The cable terminates at a third A Frame foundation and after 20 vertical feet later, we topped out at the terminus of Haiku Stairs!  All I could think about was that we were PAU!  The eastern portion of Moanalua Saddle has been completed at last and this marks my first visit to the Haiku Stairs this year, the last visit being on May 18th, 2010 (Bowman to Haiku Stairs).  The views all around were incredible and it reminded me why I always loved to hike the Haiku Stairs back in the day!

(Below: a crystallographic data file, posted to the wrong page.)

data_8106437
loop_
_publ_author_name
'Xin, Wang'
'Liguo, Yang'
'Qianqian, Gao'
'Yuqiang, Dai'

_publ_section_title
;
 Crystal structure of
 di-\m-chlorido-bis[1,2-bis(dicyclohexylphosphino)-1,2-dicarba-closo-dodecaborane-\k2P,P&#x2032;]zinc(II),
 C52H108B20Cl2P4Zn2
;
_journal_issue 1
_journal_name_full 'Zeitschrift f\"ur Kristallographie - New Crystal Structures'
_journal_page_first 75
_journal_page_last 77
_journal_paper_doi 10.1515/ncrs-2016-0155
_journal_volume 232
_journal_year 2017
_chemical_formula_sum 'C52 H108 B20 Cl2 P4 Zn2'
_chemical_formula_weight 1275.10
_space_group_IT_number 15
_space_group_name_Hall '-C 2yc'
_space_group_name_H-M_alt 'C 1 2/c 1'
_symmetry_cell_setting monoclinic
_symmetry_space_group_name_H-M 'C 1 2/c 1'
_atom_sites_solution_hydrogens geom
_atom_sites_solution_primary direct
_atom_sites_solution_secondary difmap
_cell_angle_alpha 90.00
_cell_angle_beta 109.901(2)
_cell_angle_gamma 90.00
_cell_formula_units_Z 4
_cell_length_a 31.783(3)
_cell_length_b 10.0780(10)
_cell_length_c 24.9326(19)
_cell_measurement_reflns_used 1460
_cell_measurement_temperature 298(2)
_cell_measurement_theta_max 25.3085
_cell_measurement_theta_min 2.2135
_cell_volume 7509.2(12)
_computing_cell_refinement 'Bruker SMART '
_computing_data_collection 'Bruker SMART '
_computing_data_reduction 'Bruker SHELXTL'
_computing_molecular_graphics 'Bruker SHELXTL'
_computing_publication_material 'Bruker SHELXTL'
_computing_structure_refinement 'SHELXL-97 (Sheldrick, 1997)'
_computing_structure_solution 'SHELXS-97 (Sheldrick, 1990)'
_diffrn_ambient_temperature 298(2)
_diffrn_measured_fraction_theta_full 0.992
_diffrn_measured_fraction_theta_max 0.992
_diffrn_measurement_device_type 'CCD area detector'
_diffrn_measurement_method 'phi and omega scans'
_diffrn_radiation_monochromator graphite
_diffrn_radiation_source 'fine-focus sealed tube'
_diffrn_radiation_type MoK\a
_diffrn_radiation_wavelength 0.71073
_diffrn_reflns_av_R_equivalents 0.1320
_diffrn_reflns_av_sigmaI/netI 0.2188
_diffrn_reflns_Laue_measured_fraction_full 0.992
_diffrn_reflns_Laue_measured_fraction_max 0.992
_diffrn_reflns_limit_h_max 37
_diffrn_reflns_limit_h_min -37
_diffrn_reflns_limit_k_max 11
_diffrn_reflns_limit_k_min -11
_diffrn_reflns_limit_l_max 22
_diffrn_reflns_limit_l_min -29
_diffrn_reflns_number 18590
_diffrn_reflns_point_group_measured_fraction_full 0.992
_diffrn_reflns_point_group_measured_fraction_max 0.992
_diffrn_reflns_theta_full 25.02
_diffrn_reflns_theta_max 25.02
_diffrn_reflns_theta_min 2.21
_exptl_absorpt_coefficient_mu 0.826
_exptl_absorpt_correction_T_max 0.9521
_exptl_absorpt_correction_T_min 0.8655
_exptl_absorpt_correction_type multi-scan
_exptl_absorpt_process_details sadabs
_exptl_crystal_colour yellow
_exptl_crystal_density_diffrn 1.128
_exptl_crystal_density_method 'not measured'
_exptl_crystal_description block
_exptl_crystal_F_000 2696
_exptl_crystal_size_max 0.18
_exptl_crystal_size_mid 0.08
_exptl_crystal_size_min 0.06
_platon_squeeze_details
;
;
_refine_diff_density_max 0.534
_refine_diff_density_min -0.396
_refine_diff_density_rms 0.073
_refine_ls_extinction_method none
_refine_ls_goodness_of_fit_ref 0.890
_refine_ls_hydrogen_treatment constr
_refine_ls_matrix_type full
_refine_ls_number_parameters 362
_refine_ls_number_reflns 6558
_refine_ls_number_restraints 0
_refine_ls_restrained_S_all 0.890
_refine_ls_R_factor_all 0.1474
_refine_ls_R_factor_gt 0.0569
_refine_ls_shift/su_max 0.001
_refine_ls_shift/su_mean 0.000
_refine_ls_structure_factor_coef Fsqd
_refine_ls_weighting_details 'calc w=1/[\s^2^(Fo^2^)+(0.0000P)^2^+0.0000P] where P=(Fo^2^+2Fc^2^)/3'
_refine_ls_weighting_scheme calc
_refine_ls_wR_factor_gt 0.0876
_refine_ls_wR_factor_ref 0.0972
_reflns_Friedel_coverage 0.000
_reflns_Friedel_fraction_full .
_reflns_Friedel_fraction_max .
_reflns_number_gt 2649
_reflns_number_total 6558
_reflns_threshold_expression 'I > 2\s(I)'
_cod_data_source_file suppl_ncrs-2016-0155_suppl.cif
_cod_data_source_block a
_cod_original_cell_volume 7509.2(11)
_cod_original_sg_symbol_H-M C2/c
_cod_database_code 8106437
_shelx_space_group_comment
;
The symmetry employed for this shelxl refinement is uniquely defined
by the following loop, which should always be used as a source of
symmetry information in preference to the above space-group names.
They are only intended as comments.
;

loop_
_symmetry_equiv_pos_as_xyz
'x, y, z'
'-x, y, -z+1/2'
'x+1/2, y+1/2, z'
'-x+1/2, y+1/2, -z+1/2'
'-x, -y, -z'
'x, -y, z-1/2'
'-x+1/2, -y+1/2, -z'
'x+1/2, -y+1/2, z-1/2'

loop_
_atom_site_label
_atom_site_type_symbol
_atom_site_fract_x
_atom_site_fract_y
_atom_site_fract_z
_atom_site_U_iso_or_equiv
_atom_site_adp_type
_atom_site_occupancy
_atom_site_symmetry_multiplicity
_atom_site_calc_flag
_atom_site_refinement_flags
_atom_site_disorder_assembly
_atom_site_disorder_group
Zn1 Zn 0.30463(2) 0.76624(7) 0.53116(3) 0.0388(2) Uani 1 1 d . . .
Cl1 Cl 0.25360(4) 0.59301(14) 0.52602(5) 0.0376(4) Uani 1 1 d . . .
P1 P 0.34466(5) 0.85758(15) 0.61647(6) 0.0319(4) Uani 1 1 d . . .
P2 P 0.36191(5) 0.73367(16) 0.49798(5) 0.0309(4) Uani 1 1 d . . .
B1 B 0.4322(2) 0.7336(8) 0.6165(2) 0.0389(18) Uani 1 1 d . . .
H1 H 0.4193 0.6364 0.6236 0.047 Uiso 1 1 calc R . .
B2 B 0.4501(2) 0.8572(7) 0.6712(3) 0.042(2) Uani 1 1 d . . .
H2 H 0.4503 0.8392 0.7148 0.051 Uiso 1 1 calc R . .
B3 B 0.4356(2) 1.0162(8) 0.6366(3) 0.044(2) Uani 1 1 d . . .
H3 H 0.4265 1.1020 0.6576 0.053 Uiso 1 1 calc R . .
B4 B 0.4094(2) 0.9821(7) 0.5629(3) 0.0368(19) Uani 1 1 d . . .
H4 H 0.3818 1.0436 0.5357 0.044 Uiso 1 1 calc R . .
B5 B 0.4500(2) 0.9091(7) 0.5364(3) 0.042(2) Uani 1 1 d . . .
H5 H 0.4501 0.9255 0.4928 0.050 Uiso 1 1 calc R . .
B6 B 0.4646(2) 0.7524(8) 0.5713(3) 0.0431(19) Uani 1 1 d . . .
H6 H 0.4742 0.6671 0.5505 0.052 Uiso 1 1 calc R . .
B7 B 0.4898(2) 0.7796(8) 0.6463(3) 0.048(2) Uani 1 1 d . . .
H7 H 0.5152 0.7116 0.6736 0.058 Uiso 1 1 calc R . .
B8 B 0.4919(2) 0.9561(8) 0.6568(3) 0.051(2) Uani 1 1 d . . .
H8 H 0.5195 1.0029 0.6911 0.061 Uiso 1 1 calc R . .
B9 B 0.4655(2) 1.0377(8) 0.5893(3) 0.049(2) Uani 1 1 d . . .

With our scheduled pick up time nearing, we double timed it down the Haiku Stairs and back to Haiku Rd where Sophia picked us up and proceeded to reward ourselves with a post hike dinner at Big City Diner.  Even Leslie happened to be in the area and joined us as we talked stories of our adventure today.

Maholo nui loa to Leslie for supplying us with much needed rope and Sophia for giving us a ride!  You guys are da best!  BIG props to Aaron for completing his very first "mento" hike!  What an introduction!

Note: We took our own ropes with us.  We did not leave any ropes behind.  Please take this into consideration if you decide to make an attempt (NOT recommended) and make sure to bring rope!